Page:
Is your ZIP code your destiny? Maybe, says UWM Sociologist

A newer city like Las Vegas may have an easier time combatting segregation than an older one like Milwaukee, says Marcus Britton, an associate professor of sociology at UWM. “Being a city of neighborhoods is appealing, but it may also be one of the factors that helps to perpetuate residential segregation and the inequalities that go along with that,” he said. (UWM Photo/Elora Hennessey)

Marcus Britton is a child of the ’80s. By day, he played in the woods and fields of his hometown, Escanaba, Michigan. By night, he joined the first wave of American kids dabbling in computer programming. A love for computers and a fascination with community and the forms it can take – rural, suburban, urban – are represented in his current work as a researcher and an associate professor of sociology at UW-Milwaukee.

After a decade studying large metropolitan areas across the U.S., Britton is now focusing more on Milwaukee. He recently shared what his research can tell us about UWM’s hometown.

Do you study neighborhoods, or do you study the people who live in them?

Most of my research has something to do with neighborhoods, but I most often describe my research as being about race, housing, and what I call “place-based inequality” – the idea that if you grow up in ZIP code 53206 as opposed to an affluent neighborhood in Whitefish Bay, that has consequences for the kinds of outcomes you typically experience later on.

What are the kinds of outcomes that you study when you look at a neighborhood and the experiences of its residents?

I look at birth rates of very pre-term infants, born at 28 to 32 weeks. Very pre-term births account for a significant portion of infant mortality, particularly among black and Latina women.

You’ve also studied education outcomes – literally how much education a child obtains over her lifetime. What patterns have you identified?

There is lots of evidence that growing up in a predominantly black neighborhood, which typically means a high level of concentrated poverty, is not merely associated with a lower level of education.

Some of my work has shown that even moving to a new, more affluent neighborhood often leads to a lower level of education for young black men, even if that’s the kind of move that we’d like to think leads to better educational outcomes.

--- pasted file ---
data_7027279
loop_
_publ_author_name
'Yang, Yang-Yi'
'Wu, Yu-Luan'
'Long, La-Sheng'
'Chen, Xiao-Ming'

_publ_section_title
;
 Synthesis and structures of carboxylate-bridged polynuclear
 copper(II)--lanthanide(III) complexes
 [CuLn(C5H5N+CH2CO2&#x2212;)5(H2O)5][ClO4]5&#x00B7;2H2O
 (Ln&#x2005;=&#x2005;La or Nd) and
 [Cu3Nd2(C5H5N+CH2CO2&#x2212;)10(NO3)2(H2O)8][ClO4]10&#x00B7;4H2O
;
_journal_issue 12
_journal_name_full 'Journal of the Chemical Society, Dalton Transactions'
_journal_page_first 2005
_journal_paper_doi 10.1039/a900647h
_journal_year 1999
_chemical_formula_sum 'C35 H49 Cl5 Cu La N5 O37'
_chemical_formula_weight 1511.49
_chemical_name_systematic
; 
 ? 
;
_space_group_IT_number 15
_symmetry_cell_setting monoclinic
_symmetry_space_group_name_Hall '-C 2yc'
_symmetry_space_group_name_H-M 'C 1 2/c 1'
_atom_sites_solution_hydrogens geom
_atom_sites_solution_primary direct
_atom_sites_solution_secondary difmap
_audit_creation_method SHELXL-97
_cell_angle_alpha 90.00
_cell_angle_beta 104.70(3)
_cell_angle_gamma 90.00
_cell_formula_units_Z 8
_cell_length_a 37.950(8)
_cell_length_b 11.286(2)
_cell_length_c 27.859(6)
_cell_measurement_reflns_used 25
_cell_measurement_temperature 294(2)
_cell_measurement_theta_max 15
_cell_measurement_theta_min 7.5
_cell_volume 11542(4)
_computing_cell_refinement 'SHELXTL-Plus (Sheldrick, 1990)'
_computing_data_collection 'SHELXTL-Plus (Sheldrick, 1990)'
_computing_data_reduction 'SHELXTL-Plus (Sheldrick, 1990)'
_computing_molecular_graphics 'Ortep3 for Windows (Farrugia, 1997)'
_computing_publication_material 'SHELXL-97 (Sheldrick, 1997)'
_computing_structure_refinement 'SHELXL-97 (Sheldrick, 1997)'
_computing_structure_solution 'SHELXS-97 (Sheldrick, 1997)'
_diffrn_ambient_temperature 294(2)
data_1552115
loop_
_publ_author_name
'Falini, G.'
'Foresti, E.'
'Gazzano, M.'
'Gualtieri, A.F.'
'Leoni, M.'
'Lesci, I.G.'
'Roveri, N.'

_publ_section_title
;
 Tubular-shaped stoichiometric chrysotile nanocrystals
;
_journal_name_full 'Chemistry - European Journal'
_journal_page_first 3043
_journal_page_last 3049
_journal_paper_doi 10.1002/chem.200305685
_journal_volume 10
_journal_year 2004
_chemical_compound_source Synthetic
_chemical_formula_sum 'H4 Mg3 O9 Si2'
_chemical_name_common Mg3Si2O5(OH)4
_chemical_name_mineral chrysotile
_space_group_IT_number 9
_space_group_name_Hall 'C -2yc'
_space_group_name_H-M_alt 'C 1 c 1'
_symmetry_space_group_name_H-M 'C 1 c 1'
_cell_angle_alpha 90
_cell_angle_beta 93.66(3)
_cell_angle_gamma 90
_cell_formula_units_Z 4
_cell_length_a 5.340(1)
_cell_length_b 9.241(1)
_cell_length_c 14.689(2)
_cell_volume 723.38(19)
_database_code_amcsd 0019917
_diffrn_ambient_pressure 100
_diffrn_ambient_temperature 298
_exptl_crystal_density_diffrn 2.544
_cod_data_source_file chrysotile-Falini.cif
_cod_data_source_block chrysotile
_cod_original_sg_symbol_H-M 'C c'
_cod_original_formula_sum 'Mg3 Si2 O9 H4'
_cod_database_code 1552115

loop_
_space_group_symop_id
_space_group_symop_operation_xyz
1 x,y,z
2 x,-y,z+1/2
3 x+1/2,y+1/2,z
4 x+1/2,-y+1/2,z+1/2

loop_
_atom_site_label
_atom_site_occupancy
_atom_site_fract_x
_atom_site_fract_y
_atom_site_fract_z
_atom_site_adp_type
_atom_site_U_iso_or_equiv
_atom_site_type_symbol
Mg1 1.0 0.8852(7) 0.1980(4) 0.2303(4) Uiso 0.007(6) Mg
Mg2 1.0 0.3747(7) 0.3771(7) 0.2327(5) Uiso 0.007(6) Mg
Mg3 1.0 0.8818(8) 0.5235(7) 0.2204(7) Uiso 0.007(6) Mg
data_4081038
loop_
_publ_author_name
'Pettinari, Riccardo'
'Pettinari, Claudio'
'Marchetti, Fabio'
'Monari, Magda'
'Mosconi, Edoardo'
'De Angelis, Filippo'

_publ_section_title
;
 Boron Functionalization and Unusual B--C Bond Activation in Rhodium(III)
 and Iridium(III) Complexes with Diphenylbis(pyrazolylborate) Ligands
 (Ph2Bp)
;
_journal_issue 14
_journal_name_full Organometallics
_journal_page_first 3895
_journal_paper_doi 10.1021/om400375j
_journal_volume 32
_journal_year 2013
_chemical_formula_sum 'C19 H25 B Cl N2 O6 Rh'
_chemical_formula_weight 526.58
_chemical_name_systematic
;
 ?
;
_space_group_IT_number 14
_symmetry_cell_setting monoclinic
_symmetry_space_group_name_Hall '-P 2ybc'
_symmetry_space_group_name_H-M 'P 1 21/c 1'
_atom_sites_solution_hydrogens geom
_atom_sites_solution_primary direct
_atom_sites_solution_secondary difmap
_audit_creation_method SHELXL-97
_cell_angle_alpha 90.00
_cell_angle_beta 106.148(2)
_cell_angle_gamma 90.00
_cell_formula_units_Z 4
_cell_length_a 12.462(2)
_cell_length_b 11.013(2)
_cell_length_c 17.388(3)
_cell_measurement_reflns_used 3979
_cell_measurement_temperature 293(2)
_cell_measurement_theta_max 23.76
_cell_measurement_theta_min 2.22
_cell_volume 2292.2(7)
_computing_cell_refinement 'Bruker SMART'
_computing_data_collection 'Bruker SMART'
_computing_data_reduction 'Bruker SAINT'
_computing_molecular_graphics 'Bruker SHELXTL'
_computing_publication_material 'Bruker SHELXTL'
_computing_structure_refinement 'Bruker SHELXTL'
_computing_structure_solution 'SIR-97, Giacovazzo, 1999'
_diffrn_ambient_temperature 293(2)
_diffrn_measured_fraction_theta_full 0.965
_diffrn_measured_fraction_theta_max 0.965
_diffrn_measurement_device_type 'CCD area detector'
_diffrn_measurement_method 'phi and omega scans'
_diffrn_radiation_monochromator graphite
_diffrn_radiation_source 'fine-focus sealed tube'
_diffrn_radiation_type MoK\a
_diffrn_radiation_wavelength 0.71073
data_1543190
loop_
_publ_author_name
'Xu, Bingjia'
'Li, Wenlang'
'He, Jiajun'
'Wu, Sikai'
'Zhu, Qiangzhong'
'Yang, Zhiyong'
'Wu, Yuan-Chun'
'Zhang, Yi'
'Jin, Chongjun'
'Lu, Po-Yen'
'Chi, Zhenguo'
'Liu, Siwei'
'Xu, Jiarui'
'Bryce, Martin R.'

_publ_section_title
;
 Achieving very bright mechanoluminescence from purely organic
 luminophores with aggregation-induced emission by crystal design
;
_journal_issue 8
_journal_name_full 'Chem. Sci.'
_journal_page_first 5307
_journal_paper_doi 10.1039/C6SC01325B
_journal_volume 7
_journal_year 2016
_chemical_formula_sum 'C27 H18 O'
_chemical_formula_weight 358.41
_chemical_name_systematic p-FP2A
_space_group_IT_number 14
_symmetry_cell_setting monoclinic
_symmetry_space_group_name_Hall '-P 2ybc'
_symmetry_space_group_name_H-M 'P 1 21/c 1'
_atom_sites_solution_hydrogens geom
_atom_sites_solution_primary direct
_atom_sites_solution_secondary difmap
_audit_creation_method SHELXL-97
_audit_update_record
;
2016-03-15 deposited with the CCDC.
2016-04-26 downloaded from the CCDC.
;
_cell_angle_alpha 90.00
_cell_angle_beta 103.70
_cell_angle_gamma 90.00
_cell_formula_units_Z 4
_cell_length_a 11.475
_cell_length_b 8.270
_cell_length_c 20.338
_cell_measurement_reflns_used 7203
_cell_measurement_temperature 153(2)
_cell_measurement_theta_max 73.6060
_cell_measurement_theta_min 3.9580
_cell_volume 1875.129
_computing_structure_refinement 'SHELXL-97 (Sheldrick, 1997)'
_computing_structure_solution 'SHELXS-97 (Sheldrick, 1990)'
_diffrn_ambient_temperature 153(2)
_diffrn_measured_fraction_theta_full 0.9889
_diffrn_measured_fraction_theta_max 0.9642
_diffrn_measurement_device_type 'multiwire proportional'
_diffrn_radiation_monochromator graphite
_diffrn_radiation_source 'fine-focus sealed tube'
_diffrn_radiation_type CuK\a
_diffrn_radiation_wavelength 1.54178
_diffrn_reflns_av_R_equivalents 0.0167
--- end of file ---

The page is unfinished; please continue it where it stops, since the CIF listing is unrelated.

One thing this may point to is that it’s important to make various kinds of investments in poor neighborhoods, and that the educational outcomes are different when you’re moving at a very young age versus moving as a teenager.

Are you saying that segregation creates poverty or poverty creates segregation?

Segregation creates poverty to the extent that we have two relatively disadvantaged racial and ethnic groups in the United States, African-Americans and Latinos. Not only do these groups experience relatively high poverty rates — in Milwaukee around one-third of African-American people are living under the poverty line, which is about three times higher than poverty rates of the American population as a whole — but they also experience segregation on top of that.

Segregation concentrates groups that have relatively high poverty rates into a subset of neighborhoods that then have all the problems that go with very high poverty: high rates of violent crime, poor health outcomes, etc.

Segregation can also, arguably, create poverty in the sense that it becomes harder for people to find jobs because many of the jobs they need to lift themselves out of poverty are located in suburban, predominantly white areas, as is the case in Milwaukee.

What is done with the knowledge and insight you’ve accumulated doing this kind of quantitative sociological research?

The kind of work I do can provide some insight into policy responses or even responses on the part of the nonprofit sector or business interests. For example, the fact that we see fairly strong associations between segregation at the metropolitan level and poor outcomes for individual black and Mexican children may point to a solution like making medical services more available in their neighborhoods. Doing things like increasing Medicaid funding is not going to help if there aren’t good prenatal care services in the neighborhoods where pregnant women live.

What are some other new directions you would like your research to take?

A comparative analysis of neighborhood change and its consequences in Milwaukee and Las Vegas. The general trend in black/white segregation, which is the most extreme form of residential segregation – feeding into school segregation and other forms of segregation – is for areas to become less segregated. This has been an encouraging development that began in the 1970s, but it’s been happening to an uneven extent across metropolitan areas.

Why are other cities desegregating while Milwaukee’s segregation and poverty rates persist at such high levels?

Cities have very different histories. Cities like Las Vegas that have more recent housing developments tend to be less segregated because they don’t have the same history and, I think it’s fair to say, animosity that you can see in Milwaukee.

This makes it easier to do stuff and use the housing marketing as an integrating mechanism, which is a tall order in a place like Milwaukee where there are very clear and long-established histories at least since the 1980s that have locked in some of those inequalities. Being a city of neighborhoods is appealing, but it may also be one of the factors that helps to perpetuate residential segregation and the inequalities that go along with that.

By Angela McManaman, University Relations